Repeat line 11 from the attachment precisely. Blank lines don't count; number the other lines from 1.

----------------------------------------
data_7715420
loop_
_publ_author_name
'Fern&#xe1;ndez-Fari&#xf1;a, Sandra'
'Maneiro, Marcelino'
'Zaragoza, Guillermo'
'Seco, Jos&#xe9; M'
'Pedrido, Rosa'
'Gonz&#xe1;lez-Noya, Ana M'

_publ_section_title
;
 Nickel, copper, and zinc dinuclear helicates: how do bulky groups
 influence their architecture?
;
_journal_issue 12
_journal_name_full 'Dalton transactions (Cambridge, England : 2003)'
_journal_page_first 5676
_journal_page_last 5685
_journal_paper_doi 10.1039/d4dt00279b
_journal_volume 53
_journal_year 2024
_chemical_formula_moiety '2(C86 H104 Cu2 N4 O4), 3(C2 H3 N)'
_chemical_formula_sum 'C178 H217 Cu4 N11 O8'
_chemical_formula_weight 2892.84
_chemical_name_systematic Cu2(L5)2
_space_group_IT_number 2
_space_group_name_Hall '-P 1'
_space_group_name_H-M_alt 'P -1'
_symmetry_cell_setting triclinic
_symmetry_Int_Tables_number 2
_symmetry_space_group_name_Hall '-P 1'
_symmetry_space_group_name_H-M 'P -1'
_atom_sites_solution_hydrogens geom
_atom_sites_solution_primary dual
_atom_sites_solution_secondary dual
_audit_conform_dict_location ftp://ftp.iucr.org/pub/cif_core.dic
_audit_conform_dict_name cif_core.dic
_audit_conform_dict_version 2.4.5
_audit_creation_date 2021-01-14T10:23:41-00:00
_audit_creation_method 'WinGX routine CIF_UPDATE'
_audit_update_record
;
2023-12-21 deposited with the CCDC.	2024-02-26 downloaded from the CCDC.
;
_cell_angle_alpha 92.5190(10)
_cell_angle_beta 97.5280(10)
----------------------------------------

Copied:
;